Ever fancied running Windows software on an Android device? If Wine creator Alexandre Julliard has his way, that might soon be possible. During a talk this weekend in Brussels, Julliard demoed a version of the compatibility layer operating inside Android. The guys at Phoronix were on the scene:
After working through some initial issues in his demo, Julliard quietly showed off Wine running on Android. However, the performance was horrendously slow. The performance problems though were attributed to running the Android environment emulated rather than showing off the Wine implementation from a bare metal device.
(For non-Linux-geeks out there, Wine is a compatibility layer that allows Windows applications to run inside Linux. Android has Linux underpinnings, so it's not hard to imagine how this might all work.)
I'm not surprised the demo was sluggish. I've been using Google's Android emulator for a little web development project (more on that soon), and it is indeed painfully slow, even on my quad-core desktop PC. I can't imagine doing something as intensive as running a Windows app over a custom compatibility layer in that environment.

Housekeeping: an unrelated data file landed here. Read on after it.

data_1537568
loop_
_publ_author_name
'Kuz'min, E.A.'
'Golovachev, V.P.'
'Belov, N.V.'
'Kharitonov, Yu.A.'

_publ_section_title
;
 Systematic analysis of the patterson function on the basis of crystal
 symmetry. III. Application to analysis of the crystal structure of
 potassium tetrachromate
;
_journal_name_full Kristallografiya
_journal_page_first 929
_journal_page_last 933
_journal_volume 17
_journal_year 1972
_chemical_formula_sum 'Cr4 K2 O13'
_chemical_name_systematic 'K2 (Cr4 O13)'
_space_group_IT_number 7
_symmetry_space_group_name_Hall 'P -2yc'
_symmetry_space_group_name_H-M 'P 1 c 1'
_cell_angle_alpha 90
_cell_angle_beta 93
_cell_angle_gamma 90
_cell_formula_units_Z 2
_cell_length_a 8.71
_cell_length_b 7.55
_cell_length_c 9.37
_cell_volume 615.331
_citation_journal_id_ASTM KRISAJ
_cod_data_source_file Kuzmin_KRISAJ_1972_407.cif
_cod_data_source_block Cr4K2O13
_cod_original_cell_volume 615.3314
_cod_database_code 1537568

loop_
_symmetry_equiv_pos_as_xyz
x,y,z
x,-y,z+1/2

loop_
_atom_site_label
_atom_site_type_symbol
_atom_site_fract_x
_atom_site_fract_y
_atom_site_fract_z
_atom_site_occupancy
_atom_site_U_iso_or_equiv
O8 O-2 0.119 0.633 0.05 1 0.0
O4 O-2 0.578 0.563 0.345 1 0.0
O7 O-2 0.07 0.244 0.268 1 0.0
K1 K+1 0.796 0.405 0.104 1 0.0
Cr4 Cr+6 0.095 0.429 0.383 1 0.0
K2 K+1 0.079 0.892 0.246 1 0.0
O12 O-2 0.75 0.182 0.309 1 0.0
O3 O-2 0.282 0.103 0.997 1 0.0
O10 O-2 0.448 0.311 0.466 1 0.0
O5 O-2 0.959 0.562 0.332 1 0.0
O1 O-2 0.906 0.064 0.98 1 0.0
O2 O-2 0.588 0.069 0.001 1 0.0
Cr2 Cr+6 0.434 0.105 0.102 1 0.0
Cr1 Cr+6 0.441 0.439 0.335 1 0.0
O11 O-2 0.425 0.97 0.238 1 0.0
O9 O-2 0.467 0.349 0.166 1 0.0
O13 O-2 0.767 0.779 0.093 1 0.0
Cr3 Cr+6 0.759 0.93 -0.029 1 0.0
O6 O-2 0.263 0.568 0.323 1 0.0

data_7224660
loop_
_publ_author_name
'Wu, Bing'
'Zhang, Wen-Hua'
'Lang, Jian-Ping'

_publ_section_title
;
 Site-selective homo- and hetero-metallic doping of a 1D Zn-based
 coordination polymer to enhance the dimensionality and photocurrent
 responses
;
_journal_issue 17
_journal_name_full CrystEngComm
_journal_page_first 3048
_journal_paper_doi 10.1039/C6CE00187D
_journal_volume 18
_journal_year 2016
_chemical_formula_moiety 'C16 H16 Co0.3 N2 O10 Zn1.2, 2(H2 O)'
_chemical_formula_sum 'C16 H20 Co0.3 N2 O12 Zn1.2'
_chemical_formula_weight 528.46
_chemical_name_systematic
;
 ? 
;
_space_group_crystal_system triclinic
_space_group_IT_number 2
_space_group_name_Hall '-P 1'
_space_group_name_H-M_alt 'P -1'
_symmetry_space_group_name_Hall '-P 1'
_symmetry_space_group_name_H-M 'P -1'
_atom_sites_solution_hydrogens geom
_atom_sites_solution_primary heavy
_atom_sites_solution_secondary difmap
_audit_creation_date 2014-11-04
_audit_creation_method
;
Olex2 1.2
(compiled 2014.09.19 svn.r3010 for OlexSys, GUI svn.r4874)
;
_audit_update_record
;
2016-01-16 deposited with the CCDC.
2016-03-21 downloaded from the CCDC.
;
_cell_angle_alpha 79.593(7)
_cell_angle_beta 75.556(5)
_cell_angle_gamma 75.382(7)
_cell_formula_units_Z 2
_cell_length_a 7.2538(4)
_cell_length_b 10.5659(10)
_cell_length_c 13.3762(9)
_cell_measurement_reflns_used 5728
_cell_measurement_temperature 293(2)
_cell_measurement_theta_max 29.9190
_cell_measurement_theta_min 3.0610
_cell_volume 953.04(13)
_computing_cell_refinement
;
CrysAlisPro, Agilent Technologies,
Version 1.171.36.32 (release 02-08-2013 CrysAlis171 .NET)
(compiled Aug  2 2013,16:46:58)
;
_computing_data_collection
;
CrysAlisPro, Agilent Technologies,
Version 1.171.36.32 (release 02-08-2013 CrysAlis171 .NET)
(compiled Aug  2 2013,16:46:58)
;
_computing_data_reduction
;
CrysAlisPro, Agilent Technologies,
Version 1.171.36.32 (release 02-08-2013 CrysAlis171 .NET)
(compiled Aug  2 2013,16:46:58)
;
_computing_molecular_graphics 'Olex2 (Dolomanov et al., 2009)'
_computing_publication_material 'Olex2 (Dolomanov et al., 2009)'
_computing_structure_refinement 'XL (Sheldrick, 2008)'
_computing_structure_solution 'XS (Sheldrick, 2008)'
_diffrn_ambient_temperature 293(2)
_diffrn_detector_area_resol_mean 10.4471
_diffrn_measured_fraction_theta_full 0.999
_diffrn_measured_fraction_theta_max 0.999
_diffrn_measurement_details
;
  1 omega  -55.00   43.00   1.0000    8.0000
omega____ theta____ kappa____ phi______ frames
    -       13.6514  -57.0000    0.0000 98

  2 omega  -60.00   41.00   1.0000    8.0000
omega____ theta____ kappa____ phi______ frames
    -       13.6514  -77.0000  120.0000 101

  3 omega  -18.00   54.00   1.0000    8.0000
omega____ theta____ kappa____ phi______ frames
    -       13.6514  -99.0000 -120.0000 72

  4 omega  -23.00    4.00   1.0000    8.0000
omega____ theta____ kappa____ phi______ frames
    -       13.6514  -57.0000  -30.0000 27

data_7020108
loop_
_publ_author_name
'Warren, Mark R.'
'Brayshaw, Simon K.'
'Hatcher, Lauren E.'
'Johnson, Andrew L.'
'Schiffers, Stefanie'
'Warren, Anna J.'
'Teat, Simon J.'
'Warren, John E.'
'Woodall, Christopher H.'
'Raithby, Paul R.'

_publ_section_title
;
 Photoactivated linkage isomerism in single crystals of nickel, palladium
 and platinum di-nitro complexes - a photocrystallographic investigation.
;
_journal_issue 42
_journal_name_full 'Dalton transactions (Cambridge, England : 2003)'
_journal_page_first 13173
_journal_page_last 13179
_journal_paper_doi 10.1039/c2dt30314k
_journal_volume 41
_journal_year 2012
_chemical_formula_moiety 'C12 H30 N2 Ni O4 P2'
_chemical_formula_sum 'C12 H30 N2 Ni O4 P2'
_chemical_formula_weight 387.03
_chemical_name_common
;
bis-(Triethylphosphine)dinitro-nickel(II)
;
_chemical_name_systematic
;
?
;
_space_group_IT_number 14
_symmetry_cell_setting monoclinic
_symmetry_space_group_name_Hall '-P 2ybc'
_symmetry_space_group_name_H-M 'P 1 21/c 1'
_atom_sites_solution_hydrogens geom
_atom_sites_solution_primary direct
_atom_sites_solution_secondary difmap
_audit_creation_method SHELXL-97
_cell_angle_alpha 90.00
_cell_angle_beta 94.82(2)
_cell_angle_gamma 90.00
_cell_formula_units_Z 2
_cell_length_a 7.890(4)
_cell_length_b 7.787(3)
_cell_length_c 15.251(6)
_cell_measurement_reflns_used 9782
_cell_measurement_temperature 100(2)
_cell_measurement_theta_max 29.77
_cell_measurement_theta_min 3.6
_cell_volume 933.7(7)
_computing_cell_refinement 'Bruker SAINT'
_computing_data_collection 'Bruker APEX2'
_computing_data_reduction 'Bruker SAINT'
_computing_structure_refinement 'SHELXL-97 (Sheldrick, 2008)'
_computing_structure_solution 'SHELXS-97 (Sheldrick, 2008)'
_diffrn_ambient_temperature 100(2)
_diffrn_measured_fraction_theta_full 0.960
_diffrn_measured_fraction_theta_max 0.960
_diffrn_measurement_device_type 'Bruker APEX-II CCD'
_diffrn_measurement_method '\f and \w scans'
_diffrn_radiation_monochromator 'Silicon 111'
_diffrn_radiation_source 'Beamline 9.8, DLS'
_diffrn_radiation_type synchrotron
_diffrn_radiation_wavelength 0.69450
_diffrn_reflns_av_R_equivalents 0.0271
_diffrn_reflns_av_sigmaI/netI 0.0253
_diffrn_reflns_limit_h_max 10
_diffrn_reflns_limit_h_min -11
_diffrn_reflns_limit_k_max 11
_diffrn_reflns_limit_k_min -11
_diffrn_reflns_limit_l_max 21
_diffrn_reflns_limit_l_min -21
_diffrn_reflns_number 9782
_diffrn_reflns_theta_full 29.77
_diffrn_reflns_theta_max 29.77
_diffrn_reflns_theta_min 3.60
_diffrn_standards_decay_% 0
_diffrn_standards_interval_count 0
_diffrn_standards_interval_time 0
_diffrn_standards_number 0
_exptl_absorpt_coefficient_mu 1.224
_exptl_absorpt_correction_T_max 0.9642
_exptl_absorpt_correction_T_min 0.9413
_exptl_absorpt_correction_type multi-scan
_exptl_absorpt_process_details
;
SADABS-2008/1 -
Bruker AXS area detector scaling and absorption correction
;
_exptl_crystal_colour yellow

Hopefully, Wine will run better natively on real Android hardware. Not all devices may support it to begin with, however. Phoronix says an ARM version of Wine "is coming," but CodeWeavers, Julliard's employer, is reportedly "quite interested and hopeful for the success of Intel x86 Atom CPUs for tablets." I get the sense that initial development is focused on x86 hardware, which is still relatively rare in the Android world.
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